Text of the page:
In a keynote speech at the Asian Venture Philanthropy Network (AVPN) Virtual Conference 2020, Monetary Authority of Singapore’s (MAS) Deputy Managing Director Jacqueline Loh reiterated Singapore’s commitment to support the pivot towards a clean and sustainable future, and called on support in this effort from the financial and corporate sectors and from countries around the world.
In light of the economic and social challenges created by the COVID-19 pandemic, Ms. Loh encouraged countries to seize the opportunity to “build back better,” by not only focusing on rebuilding economies and preserving jobs, but also to push forward on building a more sustainable new economy. She noted growing calls for governments to prioritise or accelerate green infrastructure development as part of recovery plans, highlighting the need for achieving the right balance between growth and sustainability. As part of this effort, Loh said public-private partnerships will be key, such as the one formed recently between Infrastructure Asia in Singapore, World Bank Group and Singapore Management University to build capabilities of regional government officials, and raise awareness of solutions to support sustainable and resilient infrastructure development.
Moving on to the financial and corporate sectors, Loh encouraged them to work in tandem with MAS’ green finance efforts. Loh highlighted several significant recent milestones on this front, including Deutsche Bank and JPMorgan pledging to increase sustainable financing flows; the National University of Singapore (NUS) becoming the first university in Asia to issue a green bond, raising S$300 million to finance projects targeted at green buildings, renewable energy, and sustainable management of water and land; and CapitaLand raising S$1.5 billion through sustainable finance this year.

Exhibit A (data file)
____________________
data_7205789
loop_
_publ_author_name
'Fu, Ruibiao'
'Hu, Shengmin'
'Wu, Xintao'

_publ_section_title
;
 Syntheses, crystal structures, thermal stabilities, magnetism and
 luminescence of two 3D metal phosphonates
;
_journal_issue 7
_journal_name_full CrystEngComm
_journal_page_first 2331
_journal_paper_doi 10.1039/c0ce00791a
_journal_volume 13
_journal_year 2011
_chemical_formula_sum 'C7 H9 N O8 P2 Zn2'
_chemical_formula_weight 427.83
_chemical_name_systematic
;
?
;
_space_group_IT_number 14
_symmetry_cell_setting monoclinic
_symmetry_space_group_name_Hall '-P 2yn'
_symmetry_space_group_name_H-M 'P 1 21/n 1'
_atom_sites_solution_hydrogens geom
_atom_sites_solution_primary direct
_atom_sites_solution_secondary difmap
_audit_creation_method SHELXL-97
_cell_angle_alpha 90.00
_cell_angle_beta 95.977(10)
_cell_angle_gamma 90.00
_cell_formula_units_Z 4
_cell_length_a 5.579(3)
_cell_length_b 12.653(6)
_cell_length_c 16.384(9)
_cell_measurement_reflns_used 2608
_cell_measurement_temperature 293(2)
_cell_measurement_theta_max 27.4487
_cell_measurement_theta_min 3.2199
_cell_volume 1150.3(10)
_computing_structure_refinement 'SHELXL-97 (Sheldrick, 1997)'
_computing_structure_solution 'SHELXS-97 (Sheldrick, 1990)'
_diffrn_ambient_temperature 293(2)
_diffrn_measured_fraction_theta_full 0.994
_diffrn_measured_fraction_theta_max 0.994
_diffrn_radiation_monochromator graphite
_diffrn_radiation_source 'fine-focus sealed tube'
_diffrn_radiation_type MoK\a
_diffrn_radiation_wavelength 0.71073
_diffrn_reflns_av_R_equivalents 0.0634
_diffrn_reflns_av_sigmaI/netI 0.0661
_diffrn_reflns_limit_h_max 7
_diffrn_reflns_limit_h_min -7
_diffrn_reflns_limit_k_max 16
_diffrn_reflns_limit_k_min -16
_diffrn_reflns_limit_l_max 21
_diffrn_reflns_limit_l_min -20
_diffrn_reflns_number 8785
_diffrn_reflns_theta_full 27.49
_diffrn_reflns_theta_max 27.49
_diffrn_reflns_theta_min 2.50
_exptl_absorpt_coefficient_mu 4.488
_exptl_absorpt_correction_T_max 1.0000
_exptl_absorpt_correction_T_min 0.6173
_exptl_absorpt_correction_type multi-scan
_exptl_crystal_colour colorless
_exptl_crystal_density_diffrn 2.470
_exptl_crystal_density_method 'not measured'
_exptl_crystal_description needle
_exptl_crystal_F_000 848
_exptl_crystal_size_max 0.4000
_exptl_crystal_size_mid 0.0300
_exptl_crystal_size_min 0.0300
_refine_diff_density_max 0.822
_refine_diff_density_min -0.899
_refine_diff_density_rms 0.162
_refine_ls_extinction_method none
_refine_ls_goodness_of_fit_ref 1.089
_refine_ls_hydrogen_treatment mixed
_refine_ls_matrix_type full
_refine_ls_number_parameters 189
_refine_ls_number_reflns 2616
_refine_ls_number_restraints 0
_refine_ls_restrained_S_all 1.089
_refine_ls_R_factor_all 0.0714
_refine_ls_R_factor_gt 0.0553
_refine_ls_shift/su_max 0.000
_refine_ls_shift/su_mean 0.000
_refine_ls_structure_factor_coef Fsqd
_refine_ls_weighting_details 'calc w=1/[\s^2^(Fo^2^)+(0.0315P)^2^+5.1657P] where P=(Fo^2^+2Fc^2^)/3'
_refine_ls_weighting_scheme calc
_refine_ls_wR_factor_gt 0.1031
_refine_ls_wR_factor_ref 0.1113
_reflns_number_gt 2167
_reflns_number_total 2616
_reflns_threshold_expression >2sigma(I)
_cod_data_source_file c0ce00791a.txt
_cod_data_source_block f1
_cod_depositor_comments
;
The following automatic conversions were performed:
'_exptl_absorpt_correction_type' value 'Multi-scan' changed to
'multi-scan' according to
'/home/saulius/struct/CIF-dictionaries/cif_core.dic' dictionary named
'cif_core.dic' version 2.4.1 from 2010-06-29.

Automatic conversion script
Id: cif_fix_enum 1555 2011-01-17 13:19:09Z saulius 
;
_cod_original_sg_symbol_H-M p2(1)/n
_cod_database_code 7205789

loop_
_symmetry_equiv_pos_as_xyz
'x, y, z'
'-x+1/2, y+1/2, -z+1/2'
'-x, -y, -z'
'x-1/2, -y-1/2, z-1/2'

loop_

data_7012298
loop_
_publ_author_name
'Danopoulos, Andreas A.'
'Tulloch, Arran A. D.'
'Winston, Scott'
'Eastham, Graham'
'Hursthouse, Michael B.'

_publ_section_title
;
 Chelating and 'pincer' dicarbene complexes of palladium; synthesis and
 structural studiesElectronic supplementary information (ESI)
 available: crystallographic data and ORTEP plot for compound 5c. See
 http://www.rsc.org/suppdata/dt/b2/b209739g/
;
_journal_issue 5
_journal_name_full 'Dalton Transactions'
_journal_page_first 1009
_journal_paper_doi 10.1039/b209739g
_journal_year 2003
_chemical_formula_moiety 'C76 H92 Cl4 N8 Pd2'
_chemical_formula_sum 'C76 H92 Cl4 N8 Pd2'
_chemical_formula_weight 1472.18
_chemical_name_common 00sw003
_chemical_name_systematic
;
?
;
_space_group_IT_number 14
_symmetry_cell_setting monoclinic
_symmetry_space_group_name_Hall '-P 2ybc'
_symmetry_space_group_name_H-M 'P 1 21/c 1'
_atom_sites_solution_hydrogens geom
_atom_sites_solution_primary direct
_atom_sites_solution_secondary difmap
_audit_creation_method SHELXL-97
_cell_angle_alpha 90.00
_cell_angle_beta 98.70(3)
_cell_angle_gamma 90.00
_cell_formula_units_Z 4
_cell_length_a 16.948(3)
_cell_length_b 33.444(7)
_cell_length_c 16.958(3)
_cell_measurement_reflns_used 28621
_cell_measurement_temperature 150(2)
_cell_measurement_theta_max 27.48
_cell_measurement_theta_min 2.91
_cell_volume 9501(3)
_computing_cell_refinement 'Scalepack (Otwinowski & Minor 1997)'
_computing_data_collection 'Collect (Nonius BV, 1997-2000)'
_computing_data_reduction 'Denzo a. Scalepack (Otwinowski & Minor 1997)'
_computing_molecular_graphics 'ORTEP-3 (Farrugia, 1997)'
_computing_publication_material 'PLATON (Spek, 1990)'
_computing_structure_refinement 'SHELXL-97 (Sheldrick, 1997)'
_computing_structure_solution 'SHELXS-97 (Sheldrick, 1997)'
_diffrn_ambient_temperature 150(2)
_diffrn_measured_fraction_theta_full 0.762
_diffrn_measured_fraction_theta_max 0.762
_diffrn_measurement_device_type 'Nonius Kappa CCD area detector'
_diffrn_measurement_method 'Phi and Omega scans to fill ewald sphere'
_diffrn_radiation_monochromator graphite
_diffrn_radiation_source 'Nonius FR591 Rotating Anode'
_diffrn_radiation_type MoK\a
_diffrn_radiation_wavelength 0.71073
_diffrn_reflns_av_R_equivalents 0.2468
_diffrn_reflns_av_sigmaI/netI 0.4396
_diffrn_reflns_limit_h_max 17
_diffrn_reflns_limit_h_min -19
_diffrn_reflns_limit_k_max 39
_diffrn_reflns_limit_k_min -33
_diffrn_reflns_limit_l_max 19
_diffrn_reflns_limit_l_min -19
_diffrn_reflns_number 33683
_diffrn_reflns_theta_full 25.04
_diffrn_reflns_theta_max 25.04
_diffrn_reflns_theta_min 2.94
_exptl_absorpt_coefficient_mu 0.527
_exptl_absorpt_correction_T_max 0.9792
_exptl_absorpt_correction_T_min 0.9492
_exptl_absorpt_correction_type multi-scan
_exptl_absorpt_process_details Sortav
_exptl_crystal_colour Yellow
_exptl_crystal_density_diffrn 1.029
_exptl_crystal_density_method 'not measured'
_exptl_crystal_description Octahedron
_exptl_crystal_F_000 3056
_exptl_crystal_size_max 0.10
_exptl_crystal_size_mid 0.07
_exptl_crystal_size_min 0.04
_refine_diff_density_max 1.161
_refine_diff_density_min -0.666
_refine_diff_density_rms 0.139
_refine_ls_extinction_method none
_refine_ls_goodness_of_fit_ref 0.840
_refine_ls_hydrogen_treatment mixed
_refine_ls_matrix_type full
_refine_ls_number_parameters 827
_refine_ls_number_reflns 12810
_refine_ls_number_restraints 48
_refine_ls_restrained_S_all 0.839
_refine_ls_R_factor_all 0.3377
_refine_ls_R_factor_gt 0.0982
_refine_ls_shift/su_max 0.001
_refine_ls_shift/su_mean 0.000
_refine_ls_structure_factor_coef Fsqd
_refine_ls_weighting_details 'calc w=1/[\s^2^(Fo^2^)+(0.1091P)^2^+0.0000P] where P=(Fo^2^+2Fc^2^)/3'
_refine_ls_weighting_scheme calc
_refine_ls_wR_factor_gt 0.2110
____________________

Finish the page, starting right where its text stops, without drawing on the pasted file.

Ms. Loh also called on asset managers to launch green and sustainability focused fund strategies, to take advantage of the anticipated increase in demand from investors emerging from the COVID-19 crisis. Loh noted the considerable growth in ESG-themed investment in recent years, and expressed the expectation that this growth will continue, given the lower systemic risk profiles of highly-rated ESG corporates, the recent outperformance of sustainable investment strategies, and the positive net flows into these funds recently despite the market turmoil.
Highlighting the strong outlook for impact investing strategies, Loh pointed to recent developments in the capital markets, including:
- Impact Investment Exchange, a Singapore-based enterprise whose platforms connect impact investors with underserved communities, issued its second Women’s Livelihood Bond in January this year. The US$12 million social bond is listed on the Singapore Exchange and a third bond is being planned as part of the US$150 million series.
- BlackRock recently launched an actively managed impact fund to invest in firms addressing global challenges like COVID-19 and advancing the UN SDGs.
Finally, Loh encouraged Foundations, trusts, and family offices to drive positive change through their investments and business operations. Addressing this group, Loh said:
“Impact investing serves to bridge the gap between philanthropy and asset management. Allocation to impact funds managed by private equity and venture capital managers will allow investors to make a positive impact, while generating market competitive financial returns.”